We were having such a life-affirming experience in Spain that I was inspired to write about it via a blog. I was pleasantly surprised when I began to receive messages from people around the world who were interested in taking a similar leap with their family. While we were still in Spain, I assisted five families to move to Granada. I helped to connect them to people I knew in Granada who wanted to rent their houses and I advised them about the schools in the area, opening bank accounts and more. When we returned home, my sister suggested there might be a market for this kind of service and that I should start a business. So Our Year in Spain became Your Year in Spain: a service to help people organise a sabbatical year in Spain. It’s exciting that these families are stepping outside their comfort zone to experience an adventure together and that I can help take some of the stress out for them as they prepare for their year.
During our year in Spain, we became closer as a family unit, since we had to rely on each other more.
Without our extended family and old friends, we had to be more independent as a family. From the experience, our children gained a broader perspective on the world and have come to celebrate and embrace difference rather than be wary of it. If we were to do it again, we would try to go for two years rather than one and we would probably buy a car next time to have more freedom to explore Spain on the weekends and during the holidays.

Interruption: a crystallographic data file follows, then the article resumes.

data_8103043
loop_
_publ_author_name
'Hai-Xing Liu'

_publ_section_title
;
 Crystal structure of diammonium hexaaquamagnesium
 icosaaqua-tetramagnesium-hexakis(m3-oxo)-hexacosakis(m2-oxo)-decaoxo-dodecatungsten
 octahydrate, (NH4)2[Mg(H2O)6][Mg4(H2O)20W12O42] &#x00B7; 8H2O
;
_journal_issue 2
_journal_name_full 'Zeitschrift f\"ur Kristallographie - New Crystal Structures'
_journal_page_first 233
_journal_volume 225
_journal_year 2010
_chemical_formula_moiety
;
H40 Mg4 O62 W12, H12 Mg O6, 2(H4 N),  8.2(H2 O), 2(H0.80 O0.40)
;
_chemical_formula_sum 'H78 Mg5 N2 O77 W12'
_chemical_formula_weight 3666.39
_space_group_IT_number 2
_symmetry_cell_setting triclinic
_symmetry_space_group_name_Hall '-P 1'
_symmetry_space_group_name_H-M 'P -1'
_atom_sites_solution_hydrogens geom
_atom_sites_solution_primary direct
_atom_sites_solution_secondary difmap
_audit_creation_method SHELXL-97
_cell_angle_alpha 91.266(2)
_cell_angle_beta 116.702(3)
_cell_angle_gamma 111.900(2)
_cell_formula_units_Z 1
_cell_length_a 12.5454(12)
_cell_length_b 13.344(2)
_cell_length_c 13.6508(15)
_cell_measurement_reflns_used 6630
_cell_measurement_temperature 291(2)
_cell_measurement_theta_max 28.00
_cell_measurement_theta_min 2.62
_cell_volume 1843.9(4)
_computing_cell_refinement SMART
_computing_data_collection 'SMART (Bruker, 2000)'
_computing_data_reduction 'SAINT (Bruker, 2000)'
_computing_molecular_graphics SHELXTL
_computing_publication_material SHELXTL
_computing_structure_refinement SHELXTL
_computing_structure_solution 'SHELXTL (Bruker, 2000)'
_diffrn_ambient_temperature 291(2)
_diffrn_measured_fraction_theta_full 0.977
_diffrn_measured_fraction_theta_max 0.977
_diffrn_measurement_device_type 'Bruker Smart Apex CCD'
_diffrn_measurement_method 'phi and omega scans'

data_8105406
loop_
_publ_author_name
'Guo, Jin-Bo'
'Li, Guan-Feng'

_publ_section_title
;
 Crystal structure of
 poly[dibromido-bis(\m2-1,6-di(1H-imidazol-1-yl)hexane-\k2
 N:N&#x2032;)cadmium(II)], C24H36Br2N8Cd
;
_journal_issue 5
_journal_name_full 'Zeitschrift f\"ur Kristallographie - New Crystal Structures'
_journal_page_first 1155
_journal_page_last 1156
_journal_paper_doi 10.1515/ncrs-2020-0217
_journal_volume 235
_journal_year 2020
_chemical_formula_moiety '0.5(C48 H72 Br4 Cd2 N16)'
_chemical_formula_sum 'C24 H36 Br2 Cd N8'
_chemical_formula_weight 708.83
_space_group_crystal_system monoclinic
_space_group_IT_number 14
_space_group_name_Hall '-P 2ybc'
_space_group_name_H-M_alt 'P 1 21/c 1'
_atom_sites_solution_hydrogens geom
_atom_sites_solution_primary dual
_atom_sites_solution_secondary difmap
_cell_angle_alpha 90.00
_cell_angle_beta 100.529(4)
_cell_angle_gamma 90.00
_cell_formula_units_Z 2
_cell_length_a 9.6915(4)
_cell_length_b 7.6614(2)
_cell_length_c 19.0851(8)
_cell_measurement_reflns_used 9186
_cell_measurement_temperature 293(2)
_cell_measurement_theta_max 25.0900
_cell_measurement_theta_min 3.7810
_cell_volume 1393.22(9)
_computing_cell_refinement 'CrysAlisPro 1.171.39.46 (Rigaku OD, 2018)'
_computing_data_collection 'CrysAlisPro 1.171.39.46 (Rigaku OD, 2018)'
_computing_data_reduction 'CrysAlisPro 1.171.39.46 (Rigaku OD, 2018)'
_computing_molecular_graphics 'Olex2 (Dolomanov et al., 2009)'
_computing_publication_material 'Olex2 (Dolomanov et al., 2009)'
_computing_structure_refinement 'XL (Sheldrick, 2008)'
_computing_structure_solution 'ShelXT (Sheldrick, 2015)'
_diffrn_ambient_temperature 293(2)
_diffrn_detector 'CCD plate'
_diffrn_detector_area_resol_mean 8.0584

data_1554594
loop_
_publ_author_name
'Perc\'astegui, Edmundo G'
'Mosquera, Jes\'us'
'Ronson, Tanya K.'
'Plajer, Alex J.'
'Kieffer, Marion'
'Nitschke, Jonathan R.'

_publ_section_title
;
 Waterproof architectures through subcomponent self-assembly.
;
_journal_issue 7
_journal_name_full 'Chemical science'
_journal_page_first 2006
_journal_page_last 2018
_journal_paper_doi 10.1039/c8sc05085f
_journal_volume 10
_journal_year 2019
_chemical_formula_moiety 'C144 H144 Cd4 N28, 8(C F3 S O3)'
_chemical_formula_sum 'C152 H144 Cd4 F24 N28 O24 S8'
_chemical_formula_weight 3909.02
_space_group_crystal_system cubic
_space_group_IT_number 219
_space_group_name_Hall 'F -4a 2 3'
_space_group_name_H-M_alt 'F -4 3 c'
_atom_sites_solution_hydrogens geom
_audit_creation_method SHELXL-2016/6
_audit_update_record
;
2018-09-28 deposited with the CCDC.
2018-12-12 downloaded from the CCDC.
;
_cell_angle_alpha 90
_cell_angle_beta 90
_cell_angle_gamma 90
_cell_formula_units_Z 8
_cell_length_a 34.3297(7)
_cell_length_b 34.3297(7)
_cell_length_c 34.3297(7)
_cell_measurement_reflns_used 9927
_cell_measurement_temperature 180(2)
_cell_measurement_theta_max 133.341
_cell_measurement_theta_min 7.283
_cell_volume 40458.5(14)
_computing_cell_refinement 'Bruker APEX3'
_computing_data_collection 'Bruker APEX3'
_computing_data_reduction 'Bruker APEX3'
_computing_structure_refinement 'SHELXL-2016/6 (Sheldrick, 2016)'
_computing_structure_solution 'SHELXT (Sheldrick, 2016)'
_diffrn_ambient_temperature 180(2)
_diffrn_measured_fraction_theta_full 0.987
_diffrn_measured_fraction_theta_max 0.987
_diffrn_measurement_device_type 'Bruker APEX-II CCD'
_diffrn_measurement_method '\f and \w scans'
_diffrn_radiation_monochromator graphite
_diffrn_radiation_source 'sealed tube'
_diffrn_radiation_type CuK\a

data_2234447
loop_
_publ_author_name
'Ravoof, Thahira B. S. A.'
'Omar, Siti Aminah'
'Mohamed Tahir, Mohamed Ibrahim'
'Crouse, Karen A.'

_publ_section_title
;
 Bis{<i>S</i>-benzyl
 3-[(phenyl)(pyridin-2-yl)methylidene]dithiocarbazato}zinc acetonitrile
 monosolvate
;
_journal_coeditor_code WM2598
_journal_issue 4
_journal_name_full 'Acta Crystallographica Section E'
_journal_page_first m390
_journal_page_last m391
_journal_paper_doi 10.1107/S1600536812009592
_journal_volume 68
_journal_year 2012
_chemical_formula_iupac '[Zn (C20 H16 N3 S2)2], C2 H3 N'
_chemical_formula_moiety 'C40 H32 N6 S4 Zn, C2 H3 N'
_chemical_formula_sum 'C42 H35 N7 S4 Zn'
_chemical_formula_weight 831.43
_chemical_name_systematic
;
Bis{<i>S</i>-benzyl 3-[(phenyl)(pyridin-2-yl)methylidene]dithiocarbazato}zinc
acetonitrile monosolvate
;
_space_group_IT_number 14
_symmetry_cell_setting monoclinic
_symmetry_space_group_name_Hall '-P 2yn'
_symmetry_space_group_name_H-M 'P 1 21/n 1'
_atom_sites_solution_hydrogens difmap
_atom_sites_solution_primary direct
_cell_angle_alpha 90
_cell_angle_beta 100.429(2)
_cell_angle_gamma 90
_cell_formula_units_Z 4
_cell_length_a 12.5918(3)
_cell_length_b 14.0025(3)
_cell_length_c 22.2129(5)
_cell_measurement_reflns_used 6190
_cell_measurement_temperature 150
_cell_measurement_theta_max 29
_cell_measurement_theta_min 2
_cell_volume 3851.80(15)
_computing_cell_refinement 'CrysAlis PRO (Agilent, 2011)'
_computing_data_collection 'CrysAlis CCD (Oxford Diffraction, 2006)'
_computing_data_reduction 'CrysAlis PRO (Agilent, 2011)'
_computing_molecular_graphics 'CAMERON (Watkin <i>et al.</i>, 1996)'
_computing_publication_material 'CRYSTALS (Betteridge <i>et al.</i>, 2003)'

Other than that, we would do it the same all over again!
40-year-old Bianca Havas is mum to Luca, 11, and Inez, 9. She lives with her husband, Petri, and their children in Sydney, NSW, and blogs at Our Year In Spain. For more on how you can relocate with your family, head over to Your Year In Spain where Bianca provides the info you need for taking your own Spanish adventure.